Archive for Wednesday, March 26, 2008

Linwood restaurant returns after winter hibernation

After a six-week break, the New Linwood Cafe is ready to start serving its customers some old favorites and some new country cooking fare.

After a six-week break, the New Linwood Cafe is ready to start serving its customers some old favorites and some new country cooking fare.

March 26, 2008

On Easter morning, Jack Dunlap and his wife Kathy, along with their son Jake, were looking for a place to get breakfast.

Taking a chance that one of their favorite early-morning eateries was open once again, they drove west on Kansas Highway 32 from their home in De Soto to the New Linwood Cafe.

"It's about the only place fairly close that we can get a decent breakfast," Jack said about the recently reopened restaurant. "We drove by to see what was going on and we got lucky."

At 10 a.m. the Linwood restaurant came out of its six-week winter hibernation and reopened its doors.

Jeff Coatney, the cafe's owner, said he made the right decision in keeping the restaurant closed.

"We just figured that the weather was going to be bad enough that it wouldn't pay to stay open," Coatney said. "People don't want to go out when the roads are bad. It turned out that the weather was even worse than we thought it was going to be."

During the off time, Coatney made some changes to the cafe. For starters, the restaurant has a new manager, Greg Krapes, and some new employees. Krapes will be in charge of maintaining the cafe's new philosophy of cleanliness.

For nearly a month, Coatney, Krapes and others moved or disassembled everything inside the kitchen to thoroughly clean every last square foot of space, from floor to ceiling.

"We are really concentrating on a sparkling kitchen," Coatney said. "We have always been clean enough to pass the health inspections, but we have decided to go the extra mile and keep it cleaner than your own home. It's going to take some effort, but we want it as spotless as we can be."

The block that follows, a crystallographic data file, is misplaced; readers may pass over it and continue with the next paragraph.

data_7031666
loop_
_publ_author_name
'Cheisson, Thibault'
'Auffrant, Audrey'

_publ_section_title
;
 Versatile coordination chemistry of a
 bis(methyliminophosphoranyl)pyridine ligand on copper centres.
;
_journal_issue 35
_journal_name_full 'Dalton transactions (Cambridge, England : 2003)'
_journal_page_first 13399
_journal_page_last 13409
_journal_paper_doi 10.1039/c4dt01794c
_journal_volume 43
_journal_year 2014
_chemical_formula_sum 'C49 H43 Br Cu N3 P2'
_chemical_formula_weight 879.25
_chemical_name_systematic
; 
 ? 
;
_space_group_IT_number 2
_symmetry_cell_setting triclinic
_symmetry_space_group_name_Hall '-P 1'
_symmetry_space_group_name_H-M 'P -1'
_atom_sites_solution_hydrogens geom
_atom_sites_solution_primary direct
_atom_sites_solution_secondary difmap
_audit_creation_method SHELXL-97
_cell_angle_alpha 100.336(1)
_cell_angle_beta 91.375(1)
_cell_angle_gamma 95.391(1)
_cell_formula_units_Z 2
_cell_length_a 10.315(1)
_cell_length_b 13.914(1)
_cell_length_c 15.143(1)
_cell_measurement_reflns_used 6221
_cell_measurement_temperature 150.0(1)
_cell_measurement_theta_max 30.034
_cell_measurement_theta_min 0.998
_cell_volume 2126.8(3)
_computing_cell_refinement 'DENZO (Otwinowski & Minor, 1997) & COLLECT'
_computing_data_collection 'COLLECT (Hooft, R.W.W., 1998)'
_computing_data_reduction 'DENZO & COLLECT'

The menu has also changed. To bring more of the kind of food Coatney said people expected to eat at his restaurant, he's added some more "basic country cooking" items.

Sunday's menu was an example of the new style. For $6.99 a costumer could order such home-cooked favorites as: pork chops, fried chicken and meatloaf; traditional side dishes such as potato salad, steak fries and green beans; and to top it off, delectable desserts such as pie, cobbler or triple chocolate brownies.

This resonated well with the patrons who kept coming in until just before the 2 p.m. closing time.

"We were swamped," Krapes said about Sunday's crowd. "We must have served around 130 people."

Krapes said the opening ran fairly smoothly, but there were a few wrinkles that needed to be ironed out. He hopes that once a full staff is hired and trained, the cafe will be able to serve breakfast again and will be open from Tuesday through Sunday instead of Wednesday through Sunday.

Although breakfast items weren't available Sunday, Jack Dunlap did enjoy the meatloaf he ordered and had already made plans to come back on Saturday, his birthday.

"If [Jake] says the fried chicken is good we are definitely coming back," Jack said about his son's meal choice. "I'm a fried chicken fiend."

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